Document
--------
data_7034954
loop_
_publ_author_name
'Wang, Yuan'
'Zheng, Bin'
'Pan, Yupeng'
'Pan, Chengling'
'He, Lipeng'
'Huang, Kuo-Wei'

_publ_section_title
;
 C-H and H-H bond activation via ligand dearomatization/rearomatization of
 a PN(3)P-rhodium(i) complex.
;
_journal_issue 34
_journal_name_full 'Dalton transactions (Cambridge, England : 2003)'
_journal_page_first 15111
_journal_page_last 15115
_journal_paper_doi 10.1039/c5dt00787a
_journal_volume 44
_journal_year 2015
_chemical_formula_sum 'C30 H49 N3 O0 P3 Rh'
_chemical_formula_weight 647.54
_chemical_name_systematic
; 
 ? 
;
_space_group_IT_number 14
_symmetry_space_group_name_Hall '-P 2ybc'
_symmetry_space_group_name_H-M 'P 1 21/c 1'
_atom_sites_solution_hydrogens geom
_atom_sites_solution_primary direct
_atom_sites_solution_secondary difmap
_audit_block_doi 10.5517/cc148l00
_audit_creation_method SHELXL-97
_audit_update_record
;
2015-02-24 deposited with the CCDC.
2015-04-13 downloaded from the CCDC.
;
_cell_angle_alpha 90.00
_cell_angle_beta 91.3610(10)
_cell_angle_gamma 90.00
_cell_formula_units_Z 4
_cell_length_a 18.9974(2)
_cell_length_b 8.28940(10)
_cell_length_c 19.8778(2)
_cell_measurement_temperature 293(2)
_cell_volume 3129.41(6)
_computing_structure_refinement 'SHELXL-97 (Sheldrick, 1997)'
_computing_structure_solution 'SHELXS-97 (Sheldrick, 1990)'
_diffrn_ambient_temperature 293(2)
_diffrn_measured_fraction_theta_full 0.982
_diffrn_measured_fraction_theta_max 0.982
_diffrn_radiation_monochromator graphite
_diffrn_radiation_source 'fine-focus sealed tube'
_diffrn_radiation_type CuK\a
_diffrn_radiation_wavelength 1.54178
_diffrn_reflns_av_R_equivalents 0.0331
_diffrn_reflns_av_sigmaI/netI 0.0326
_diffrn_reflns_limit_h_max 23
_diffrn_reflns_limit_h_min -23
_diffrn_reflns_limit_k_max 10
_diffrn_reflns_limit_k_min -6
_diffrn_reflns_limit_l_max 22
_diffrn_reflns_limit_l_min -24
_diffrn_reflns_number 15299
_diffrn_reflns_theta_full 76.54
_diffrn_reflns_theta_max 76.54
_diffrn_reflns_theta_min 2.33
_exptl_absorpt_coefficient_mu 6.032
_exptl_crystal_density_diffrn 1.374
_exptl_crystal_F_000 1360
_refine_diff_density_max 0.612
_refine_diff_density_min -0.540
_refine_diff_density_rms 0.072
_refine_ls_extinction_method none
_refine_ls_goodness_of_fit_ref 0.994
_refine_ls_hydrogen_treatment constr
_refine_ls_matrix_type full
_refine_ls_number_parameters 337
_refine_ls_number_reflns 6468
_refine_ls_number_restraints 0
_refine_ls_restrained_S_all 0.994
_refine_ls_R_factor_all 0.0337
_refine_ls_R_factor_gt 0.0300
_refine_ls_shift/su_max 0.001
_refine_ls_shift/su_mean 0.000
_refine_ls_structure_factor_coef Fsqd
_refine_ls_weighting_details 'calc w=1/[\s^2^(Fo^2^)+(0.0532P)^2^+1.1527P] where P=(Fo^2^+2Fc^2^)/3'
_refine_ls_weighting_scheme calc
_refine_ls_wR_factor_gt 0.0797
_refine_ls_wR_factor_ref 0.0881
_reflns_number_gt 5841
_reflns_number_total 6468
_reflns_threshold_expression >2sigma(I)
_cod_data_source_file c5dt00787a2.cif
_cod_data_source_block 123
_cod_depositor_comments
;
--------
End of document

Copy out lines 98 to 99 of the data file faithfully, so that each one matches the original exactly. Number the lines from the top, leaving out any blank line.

_cod_data_source_block 123
_cod_depositor_comments